Cast reveals how ‘Downton Abbey’ came back for a bigger, bolder serving
The stars of the “Downton Abbey” movie served up some on-set dish in an Envelope Live Screening Series Q&A with The Times’ Yvonne Villarreal.
The Envelope welcomes a select audience of Hollywood guild members and awards voters during the season to consider some of the year’s most talked-about films, followed by Q&As with cast and filmmakers, moderated by journalists from The Times. For videos of these sessions, please visit latimes.com/screenings. Actors Joanne Froggatt (Anna Bates), Kevin Doyle (Mr. Molesley) and Michael Fox (Andy Parker) and composer John Lunn talked with Villarreal at the Montalbán in Hollywood on Nov. 12 about the possibility of another big-screen sequel, the similarities between serving and performing, and returning to the world of the show three years later for the movie.
Michael Fox, Kevin Doyle and Joanne Froggatt felt like “going back to school after holidays” when returning to “Downton Abbey.”
“I think everyone felt, well I certainly did, quite nervous — like going back to school after some holidays or something,” said Fox. “But after 30 seconds, you get back into the swing of it.”
Froggatt said, “It was such a surreal but lovely, nerve-wracking feeling. You want to do the movie justice and elevate things from what were done before.”
Michael Fox and Kevin Doyle of “Downton Abbey” see similarities between acting and serving.
When Villarreal asked if there were similarities between acting and what these on-screen servants have to do for the people they work for, Doyle said, “Our historical advisor always says it’s a performance we’re giving. When you’re in service, the best service is — though it’s meant to be invisible — it is a performance nevertheless. You’re showing off the house to its best. So in that respect, it’s sort of quite similar.”
The actress was glad for her character to have happy moments “without that dark cloud” over her.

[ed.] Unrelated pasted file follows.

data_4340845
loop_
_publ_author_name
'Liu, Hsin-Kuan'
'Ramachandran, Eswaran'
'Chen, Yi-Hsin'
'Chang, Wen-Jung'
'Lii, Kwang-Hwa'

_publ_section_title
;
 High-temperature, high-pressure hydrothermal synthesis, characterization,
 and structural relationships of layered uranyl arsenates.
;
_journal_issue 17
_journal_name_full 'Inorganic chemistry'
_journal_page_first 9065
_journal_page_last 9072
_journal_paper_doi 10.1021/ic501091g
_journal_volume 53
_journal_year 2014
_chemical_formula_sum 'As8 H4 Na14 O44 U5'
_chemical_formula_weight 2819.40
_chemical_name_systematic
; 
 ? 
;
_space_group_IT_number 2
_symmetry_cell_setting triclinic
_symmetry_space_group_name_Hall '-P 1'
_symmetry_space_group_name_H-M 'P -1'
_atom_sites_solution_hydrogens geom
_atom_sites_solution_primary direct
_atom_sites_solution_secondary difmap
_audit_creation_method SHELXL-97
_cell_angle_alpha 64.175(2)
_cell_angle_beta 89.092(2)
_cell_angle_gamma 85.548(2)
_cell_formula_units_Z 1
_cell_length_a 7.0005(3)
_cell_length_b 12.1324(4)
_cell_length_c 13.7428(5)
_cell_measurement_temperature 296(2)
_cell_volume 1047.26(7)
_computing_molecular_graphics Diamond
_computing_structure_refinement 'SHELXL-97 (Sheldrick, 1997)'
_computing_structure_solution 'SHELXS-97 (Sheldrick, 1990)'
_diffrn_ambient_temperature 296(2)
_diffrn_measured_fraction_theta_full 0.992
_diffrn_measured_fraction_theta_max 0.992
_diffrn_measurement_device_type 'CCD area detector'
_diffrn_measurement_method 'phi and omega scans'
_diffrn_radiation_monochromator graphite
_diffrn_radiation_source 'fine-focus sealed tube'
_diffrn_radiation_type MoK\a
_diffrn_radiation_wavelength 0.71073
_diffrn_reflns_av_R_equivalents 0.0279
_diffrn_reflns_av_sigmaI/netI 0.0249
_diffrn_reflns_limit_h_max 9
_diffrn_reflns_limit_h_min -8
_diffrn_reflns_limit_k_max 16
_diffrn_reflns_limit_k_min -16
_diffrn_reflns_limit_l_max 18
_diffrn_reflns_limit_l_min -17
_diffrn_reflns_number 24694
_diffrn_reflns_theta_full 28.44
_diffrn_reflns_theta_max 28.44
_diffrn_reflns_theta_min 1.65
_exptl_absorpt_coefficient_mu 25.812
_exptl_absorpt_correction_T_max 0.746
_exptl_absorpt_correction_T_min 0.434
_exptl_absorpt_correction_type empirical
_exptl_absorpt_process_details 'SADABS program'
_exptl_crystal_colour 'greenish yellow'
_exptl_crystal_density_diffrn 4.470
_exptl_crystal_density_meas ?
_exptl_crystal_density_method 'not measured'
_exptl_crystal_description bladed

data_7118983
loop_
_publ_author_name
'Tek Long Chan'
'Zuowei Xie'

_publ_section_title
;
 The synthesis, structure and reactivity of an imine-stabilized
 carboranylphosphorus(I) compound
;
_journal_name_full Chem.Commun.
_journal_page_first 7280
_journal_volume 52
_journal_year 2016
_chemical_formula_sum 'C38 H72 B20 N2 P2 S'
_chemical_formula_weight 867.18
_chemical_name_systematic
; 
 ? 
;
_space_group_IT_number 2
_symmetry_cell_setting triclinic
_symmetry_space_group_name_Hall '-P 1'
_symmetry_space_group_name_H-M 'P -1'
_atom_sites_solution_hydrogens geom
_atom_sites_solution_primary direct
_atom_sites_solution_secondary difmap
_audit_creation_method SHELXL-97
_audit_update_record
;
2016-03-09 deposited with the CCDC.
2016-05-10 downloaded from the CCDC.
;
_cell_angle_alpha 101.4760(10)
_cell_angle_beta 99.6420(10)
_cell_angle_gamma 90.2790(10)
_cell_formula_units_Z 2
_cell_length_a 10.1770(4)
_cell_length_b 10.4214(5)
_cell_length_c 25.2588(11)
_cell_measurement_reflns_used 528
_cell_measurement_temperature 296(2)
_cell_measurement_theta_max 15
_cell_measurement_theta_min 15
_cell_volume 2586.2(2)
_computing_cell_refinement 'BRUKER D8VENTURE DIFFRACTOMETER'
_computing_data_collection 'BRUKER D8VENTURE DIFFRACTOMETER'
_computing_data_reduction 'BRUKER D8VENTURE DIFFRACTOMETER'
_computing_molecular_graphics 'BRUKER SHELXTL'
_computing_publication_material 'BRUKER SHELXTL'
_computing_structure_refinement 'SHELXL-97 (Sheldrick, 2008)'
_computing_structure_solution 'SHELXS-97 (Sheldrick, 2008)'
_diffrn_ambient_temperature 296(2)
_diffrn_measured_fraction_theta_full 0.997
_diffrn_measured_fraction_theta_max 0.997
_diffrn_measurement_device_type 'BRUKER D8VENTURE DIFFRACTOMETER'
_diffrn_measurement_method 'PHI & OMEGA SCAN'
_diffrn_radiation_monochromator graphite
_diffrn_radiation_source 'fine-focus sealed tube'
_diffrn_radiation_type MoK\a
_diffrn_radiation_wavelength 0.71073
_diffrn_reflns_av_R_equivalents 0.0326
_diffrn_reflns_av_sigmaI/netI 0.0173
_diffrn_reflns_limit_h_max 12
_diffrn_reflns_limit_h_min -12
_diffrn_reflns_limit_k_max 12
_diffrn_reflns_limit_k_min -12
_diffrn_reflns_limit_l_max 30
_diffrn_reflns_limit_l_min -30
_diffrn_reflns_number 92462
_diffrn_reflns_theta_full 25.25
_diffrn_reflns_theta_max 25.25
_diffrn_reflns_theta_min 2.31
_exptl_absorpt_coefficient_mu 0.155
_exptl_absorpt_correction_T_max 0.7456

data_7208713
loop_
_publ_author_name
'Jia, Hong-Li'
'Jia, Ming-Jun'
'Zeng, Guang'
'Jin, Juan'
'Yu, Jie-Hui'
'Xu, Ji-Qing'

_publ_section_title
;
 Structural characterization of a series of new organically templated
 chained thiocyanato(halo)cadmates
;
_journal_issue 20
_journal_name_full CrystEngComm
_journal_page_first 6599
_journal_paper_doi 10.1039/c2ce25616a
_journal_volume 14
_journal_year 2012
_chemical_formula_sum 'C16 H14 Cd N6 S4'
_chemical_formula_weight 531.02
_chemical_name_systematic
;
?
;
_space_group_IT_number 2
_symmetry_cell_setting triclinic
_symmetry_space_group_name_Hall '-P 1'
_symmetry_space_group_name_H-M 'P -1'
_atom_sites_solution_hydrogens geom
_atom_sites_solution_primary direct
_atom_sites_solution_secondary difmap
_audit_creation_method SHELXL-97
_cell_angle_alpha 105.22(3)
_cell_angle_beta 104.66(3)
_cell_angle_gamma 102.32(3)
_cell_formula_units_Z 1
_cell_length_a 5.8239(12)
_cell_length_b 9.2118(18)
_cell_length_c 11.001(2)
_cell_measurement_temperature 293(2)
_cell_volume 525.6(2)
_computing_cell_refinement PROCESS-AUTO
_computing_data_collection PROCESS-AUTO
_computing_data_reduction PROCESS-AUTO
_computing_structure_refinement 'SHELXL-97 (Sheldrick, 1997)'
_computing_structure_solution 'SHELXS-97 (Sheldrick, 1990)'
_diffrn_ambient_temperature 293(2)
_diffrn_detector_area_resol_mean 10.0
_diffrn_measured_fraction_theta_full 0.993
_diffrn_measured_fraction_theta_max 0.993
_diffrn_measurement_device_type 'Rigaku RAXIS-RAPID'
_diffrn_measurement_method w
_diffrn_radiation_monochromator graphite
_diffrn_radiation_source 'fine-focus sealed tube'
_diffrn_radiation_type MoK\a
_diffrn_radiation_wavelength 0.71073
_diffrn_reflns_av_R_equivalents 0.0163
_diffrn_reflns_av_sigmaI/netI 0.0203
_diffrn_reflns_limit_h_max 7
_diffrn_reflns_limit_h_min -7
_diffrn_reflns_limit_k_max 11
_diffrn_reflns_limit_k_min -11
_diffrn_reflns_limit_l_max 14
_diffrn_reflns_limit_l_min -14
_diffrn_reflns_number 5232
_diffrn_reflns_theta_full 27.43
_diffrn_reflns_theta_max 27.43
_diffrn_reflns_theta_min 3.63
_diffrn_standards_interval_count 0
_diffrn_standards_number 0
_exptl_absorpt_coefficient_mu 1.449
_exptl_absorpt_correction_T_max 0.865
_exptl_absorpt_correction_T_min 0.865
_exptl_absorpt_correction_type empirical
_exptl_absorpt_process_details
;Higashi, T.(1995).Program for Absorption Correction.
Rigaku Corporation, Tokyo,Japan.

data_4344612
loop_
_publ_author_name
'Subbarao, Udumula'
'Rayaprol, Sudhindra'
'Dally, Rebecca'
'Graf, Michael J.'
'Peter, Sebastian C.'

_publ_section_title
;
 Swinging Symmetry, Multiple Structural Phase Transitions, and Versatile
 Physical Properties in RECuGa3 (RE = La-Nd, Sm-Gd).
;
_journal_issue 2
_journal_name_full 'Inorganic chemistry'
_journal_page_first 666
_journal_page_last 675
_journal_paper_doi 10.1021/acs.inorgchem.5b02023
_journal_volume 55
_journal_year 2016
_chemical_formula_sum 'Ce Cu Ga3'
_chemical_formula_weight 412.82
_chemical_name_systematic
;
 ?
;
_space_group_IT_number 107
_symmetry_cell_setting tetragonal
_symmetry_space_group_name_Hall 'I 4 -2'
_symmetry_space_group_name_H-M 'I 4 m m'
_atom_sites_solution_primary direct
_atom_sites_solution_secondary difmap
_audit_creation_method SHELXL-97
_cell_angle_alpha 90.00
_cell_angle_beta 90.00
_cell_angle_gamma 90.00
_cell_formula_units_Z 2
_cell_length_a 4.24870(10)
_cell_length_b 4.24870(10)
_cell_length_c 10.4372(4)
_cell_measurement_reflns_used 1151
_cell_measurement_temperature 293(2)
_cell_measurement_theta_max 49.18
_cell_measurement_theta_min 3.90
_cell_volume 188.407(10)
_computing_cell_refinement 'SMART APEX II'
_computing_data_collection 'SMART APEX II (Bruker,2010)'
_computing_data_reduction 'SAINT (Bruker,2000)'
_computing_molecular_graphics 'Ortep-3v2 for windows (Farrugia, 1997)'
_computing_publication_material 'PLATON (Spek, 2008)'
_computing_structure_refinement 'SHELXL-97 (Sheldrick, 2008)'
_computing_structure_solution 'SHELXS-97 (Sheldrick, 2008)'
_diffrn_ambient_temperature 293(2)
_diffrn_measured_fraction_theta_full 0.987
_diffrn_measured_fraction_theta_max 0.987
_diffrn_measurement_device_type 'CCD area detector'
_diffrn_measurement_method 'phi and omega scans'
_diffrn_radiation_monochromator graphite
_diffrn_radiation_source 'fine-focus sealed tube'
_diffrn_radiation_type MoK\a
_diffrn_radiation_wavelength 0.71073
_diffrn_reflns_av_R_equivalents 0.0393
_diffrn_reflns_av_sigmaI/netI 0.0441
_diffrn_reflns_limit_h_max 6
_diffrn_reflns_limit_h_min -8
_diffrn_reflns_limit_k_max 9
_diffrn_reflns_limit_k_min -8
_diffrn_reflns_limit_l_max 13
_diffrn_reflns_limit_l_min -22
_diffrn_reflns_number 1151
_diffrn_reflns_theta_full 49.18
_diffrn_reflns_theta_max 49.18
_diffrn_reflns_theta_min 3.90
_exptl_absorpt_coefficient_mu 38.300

Froggatt, having played the long-suffering Anna for the show’s entire run, was happy for her character to have happiness without “that dark cloud hanging over them.”
This “Downton Abbey” movie might not be the only one.
Lunn spilled that they were “already talking about” a sequel to the film.
Doyle said, “There’s always been an appetite for another season and, now, another movie. And that’s wonderful. And that’s an appetite that’s never going to be fulfilled, I suspect.”
Composer John Lunn knows what he thinks of when he hears that famous theme.
Villarreal asked Lunn, “What comes to mind when you hear those opening notes” of the familiar theme he composed.
After shooting back, “Money,” to laughter from the crowd, Lunn recalled with pride that the film’s opening relies on his score without dialogue.
“You have five minutes of gorgeous music broken up by Michael’s first words, ‘Blimey!’ The director and I talked about it beforehand, I knew it was coming. I knew the first five minutes was basically gonna be music. The idea was we’d hold off on the familiar theme as long as we possibly can.”
The actors saw telltale signs they were doing a movie, not a TV show.
The show was known for its high production values — it collected many honors for its art direction, costume design and other aspects. But Doyle said it was instantly apparent that the film would raise that bar.
“I knew it was different when we got fittings for our uniforms. We normally don’t get fittings for our uniforms. ‘Yeah, just wear that,’ ” he said, to laughter.
“The first indication for me it was different was, very early on in the shoot, it was that wonderful scene with the king and his troop. It was on our third day of shooting and we’d all been told to go onto this field. It said in the script, ‘The troop parade in front of the king,’ it’s just a line of script. We turned up in this big field … and we were sort of chatting away … and the Earth started to sort of rumble. In the far distance, all these horses started to come around the corner, with cannons. ‘OK, we’re doing a movie.’
“‘Downton’ has always been very lavish in terms of its production values, but then you could see, to use the immortal phrase from ‘Spinal Tap,’ it had been shoved ‘up to 11.’ ”
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